Chicken soup is a homemade remedy for the common cold, a mother’s medicine and a time-honored culinary cure in just about every culture.
American television is most likely responsible for our country’s obsession with chicken noodle soup and all its variations (chicken and stars, chicken and alphabet pasta, chicken and rice). In fact, it can be found in just about any pantry in the country. Jewish mothers around the world shape large matzoh balls and carefully drop them
into a basic chicken broth, occasionally accompanied by cooked carrots. (Follow the recipe on the back of the Manischewitz Box for outstanding matzoh ball soup.) Mexican cuisine gave birth to an earthy and acidic chicken soup poured over tortilla strips and often garnished with fresh lime, cilantro and avocado. Many traditional Japanese noodle soups are based in a rich chicken stock. The Chinese swim soft little wontons in their chicken broth. The list continues — chickens are consumed in just about every nook and cranny of this great earth and their carcasses make a lovely flavoring agent for soup.
Although chicken soup has no proven medicinal qualities, it’s been making people feel better for centuries. It soothes the throat, calms the stomach, and leaves its patients feeling a little warmer inside. When you’re lying in bed with a sore throat, the only meal that seems palatable is a warm bowl of chicken soup.
Guess what folks, there’s a flu going around in New York City. (Which makes me wonder. How does an illness “go around,” affecting people throughout a major metropolitan area? Are we not washing our hands enough or is the Lower East Side a breeding ground for saliva-borne illnesses?) It’s the kind of flu that makes you feverish at night, congested all day, sore throughout, and painfully tender inside. If you or someone you know has been infected with this very contagious illness, I suggest a regular schedule of DayQuil and NyQuil and a big pot of homemade chicken soup — because trust me, this flu is fierce and keeps its victims in bed for several days.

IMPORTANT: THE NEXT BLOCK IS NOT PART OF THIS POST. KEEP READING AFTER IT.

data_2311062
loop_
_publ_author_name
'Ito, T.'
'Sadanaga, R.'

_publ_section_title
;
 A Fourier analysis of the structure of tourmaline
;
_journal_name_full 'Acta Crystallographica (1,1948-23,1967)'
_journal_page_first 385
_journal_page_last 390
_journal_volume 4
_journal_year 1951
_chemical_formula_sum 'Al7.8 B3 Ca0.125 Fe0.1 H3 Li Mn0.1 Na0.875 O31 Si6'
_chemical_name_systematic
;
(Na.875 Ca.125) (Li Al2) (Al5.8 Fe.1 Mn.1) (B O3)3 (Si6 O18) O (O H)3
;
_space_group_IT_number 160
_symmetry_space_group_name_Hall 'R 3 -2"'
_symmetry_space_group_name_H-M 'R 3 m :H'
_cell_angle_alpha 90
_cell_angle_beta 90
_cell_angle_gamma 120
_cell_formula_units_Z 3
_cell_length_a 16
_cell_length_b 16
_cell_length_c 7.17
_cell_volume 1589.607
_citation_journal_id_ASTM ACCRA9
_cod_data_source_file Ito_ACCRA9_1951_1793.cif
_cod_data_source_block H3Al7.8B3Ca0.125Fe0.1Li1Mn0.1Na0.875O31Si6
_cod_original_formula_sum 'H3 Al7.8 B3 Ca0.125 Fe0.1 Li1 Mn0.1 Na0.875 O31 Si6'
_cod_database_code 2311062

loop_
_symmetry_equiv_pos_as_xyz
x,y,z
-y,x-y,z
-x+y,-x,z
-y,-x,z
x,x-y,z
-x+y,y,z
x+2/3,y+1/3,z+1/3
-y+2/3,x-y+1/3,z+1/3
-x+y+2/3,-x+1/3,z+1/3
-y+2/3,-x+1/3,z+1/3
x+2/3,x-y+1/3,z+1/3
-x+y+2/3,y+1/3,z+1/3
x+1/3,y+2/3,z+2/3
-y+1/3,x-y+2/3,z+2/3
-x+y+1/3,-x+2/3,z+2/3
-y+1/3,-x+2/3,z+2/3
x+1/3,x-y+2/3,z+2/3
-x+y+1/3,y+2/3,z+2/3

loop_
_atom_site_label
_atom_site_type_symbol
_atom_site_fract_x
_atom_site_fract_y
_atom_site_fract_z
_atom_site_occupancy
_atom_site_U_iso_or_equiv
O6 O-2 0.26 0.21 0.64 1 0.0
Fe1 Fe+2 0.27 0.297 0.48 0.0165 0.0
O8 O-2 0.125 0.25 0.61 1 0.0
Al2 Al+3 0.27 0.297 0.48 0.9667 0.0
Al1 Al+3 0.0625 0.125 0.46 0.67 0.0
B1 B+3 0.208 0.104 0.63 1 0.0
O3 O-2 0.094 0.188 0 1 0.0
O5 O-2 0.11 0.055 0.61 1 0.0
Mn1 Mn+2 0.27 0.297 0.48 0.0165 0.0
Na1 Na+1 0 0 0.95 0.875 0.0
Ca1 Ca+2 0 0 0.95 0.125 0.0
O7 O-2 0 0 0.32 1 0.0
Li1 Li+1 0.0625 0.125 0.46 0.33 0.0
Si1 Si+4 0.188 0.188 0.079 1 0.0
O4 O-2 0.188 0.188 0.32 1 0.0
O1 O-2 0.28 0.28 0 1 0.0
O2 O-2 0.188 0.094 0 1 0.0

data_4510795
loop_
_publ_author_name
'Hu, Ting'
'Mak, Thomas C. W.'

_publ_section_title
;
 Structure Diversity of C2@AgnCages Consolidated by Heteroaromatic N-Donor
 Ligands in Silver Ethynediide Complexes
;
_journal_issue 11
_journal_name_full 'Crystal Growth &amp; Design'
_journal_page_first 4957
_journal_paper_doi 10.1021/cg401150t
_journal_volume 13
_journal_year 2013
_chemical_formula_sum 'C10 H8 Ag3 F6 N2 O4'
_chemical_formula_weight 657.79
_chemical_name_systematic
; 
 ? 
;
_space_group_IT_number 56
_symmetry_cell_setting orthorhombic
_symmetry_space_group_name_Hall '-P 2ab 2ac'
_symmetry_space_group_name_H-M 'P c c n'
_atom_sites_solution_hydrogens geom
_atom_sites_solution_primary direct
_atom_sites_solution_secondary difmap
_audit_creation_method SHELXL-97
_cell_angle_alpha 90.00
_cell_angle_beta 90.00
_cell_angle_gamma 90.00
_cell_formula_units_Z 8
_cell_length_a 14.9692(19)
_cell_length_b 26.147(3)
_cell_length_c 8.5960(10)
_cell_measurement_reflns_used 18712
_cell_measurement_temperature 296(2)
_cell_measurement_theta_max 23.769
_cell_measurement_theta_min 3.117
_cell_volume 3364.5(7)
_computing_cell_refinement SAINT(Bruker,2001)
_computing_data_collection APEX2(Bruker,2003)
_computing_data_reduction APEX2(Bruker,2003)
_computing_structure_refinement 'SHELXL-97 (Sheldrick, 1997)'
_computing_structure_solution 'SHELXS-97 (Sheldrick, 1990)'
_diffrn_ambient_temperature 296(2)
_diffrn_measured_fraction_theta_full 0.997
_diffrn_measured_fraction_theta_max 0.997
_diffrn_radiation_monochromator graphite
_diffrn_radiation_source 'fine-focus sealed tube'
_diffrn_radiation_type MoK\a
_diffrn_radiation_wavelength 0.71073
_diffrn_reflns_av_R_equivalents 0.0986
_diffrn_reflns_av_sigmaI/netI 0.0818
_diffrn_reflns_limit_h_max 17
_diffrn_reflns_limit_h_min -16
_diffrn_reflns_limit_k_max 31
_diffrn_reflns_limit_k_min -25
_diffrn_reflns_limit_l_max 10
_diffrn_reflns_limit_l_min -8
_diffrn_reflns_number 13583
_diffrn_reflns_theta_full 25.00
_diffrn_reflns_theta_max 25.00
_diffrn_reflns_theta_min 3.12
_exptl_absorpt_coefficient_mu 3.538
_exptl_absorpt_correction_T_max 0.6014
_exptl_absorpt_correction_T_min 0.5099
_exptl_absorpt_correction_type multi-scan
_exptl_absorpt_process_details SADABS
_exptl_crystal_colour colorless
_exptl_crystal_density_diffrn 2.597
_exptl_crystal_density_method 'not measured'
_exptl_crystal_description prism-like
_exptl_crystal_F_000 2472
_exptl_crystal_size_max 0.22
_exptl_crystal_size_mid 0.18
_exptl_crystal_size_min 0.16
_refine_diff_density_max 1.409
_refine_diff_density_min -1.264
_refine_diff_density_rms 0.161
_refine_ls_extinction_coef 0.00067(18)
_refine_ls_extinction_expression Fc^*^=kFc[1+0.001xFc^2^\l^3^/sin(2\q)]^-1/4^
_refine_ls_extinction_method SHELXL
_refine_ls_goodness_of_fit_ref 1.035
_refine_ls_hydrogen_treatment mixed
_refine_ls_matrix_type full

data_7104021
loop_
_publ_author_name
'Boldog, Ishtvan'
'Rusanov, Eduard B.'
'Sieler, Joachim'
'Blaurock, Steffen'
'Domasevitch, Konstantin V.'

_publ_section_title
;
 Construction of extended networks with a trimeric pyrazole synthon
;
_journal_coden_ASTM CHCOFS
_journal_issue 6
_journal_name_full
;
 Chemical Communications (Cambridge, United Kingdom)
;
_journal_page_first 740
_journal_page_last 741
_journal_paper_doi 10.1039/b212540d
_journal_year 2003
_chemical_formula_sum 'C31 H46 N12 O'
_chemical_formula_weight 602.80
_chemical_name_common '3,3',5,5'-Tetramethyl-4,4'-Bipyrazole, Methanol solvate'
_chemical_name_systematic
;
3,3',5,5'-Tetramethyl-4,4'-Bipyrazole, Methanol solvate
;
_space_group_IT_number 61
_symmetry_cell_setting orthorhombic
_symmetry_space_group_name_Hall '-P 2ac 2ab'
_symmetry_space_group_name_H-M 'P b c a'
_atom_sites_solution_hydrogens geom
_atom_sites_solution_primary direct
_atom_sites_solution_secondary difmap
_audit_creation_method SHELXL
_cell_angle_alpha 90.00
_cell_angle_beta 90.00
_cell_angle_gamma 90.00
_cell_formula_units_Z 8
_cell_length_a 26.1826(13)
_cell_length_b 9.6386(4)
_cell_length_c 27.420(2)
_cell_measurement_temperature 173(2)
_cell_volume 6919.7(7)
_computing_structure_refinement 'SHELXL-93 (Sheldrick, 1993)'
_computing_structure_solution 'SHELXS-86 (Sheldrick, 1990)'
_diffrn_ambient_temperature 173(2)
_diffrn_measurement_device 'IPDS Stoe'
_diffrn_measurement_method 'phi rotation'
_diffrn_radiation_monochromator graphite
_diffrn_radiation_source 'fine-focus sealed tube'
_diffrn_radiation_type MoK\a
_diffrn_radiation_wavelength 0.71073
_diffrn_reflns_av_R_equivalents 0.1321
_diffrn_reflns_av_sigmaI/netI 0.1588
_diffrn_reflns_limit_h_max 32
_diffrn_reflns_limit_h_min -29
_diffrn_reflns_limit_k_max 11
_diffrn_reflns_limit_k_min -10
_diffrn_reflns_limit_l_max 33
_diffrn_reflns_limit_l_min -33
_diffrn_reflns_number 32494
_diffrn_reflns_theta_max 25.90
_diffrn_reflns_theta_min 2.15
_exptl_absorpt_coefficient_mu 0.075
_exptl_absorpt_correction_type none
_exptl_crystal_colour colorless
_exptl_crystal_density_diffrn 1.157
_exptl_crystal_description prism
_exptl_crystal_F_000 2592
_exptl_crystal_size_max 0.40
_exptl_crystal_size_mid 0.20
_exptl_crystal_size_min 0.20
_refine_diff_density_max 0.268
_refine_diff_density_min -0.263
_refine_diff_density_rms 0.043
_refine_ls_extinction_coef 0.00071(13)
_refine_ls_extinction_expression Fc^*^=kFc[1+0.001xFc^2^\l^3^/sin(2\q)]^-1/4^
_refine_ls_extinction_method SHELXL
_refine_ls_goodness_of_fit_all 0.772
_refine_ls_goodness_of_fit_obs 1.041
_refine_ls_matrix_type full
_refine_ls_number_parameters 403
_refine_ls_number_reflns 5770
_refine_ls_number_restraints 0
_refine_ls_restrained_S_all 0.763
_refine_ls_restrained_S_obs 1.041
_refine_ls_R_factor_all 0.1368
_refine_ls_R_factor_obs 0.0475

Bring a big pot of salted water to a boil for the pasta. Remove the roots and the greens from the leeks. Cut them in half, lengthwise. Then place them on the flat side and cut across them, every 1/4 inch. Peel the carrots, and cut them lengthwise. Place them on the flat side and cut them every quarter-inch, just like the leeks. In a large, deep pot, begin cooking the bacon over low heat. Add the butter. Once the bacon begins to release its fat, add the carrots, leeks and the salt. Mix well and cover for ten minutes. If the pasta water is boiling, add the pasta and cook half way. (The pasta will continue cooking in the soup.) Drain and reserve. Once the vegetables begin to soften, add the chicken stock and bring to a boil. Then add the chicken. Reduce to a simmer, add the pepper and let cook for 20 minutes. Add the pasta. Serve.